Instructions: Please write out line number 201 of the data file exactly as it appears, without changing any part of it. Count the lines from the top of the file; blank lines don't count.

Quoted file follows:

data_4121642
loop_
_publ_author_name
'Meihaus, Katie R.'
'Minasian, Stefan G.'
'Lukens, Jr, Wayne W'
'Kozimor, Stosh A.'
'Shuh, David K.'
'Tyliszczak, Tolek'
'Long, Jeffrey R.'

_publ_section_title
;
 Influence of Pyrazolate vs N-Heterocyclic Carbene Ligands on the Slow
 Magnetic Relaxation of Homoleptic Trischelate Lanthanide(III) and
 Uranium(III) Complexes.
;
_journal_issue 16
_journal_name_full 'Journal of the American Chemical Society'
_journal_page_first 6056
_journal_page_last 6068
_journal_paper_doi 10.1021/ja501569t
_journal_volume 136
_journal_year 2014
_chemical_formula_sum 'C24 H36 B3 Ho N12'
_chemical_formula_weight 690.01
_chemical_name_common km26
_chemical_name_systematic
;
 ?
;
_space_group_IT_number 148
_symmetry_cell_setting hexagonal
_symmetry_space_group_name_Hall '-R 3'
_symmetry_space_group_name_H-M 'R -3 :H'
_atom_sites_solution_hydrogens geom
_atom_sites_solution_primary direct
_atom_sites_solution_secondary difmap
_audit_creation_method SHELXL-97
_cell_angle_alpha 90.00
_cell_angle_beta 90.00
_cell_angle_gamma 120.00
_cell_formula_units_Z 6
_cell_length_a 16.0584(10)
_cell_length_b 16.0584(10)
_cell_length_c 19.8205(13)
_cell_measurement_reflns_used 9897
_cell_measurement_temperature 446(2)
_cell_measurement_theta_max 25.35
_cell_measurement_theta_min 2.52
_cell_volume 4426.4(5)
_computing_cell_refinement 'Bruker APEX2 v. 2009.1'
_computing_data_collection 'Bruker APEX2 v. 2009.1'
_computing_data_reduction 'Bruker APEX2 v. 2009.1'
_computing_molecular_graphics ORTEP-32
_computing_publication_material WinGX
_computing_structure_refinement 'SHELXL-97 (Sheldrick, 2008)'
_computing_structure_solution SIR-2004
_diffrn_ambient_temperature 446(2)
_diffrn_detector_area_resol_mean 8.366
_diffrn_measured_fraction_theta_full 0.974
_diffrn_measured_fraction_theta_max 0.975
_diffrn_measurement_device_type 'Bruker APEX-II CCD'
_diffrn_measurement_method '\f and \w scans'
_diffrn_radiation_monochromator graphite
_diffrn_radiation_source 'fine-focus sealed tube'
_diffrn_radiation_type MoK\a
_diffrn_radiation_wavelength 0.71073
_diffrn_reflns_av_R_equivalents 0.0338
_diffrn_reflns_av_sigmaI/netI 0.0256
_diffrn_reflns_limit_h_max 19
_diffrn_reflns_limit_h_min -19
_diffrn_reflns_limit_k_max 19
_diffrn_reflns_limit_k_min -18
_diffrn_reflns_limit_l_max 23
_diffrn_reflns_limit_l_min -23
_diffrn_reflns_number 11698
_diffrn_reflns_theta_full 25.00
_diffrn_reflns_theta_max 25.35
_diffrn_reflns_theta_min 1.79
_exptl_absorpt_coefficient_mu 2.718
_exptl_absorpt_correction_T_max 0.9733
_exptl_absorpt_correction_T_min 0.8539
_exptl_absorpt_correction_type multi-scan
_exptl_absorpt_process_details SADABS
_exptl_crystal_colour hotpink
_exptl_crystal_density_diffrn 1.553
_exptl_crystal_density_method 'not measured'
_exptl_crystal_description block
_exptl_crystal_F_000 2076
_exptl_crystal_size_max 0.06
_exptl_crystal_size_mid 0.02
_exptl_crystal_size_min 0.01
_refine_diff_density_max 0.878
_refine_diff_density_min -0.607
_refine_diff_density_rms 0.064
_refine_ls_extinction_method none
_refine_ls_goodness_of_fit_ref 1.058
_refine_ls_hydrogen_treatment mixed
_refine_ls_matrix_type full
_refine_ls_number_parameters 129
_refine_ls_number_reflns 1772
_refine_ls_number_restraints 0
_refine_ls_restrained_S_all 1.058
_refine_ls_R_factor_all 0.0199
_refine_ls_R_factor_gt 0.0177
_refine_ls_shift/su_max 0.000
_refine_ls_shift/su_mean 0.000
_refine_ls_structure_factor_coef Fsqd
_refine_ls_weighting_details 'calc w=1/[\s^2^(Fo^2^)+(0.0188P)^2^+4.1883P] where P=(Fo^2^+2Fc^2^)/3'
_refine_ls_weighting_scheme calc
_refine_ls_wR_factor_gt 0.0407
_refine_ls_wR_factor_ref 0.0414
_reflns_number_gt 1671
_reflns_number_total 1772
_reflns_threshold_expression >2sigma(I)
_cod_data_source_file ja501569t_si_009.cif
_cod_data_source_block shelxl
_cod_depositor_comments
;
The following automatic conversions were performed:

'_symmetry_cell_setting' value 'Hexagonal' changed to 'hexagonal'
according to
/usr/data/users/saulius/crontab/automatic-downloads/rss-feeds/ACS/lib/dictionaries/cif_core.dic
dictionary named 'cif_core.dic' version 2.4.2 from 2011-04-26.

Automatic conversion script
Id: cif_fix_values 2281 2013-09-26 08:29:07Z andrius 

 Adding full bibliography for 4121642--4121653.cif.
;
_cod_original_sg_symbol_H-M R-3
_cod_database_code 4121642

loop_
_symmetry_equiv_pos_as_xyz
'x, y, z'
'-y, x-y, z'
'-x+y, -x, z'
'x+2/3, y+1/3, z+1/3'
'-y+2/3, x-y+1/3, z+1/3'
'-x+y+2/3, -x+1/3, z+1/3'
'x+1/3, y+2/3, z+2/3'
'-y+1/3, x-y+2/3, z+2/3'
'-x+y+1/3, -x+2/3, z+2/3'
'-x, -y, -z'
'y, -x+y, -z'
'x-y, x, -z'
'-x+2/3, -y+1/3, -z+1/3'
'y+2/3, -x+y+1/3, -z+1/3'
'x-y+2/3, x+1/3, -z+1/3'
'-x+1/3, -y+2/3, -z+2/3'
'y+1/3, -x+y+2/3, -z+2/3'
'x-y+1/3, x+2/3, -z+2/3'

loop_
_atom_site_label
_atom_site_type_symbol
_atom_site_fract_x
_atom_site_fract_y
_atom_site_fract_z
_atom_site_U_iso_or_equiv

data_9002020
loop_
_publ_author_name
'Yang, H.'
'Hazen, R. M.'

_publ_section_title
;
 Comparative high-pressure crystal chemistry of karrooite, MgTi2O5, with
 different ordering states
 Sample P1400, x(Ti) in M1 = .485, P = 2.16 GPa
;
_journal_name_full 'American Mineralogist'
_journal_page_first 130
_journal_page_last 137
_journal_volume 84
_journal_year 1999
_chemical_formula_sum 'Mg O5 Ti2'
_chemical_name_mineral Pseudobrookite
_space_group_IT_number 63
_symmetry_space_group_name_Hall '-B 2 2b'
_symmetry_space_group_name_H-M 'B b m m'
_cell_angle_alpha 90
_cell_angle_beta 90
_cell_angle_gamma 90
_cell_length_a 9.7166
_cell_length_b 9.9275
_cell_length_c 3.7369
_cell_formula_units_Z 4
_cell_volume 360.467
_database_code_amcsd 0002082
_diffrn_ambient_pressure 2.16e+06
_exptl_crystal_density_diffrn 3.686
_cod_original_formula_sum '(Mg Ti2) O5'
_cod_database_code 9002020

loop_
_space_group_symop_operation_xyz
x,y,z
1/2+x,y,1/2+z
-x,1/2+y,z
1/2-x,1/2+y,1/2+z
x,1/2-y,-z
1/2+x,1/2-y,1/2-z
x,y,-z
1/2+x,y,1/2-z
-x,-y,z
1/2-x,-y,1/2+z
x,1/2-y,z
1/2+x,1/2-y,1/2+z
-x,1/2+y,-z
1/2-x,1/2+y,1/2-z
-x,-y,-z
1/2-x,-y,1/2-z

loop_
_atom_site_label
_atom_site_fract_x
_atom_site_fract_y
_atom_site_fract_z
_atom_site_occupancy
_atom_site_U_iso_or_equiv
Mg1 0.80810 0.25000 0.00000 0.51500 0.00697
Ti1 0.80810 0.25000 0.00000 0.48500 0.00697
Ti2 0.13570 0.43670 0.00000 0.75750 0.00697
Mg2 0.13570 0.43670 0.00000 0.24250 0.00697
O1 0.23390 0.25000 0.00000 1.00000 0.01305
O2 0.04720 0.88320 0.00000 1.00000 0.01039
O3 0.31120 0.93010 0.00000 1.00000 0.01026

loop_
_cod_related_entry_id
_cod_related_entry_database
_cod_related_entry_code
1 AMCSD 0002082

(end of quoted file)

1/2+x,y,1/2-z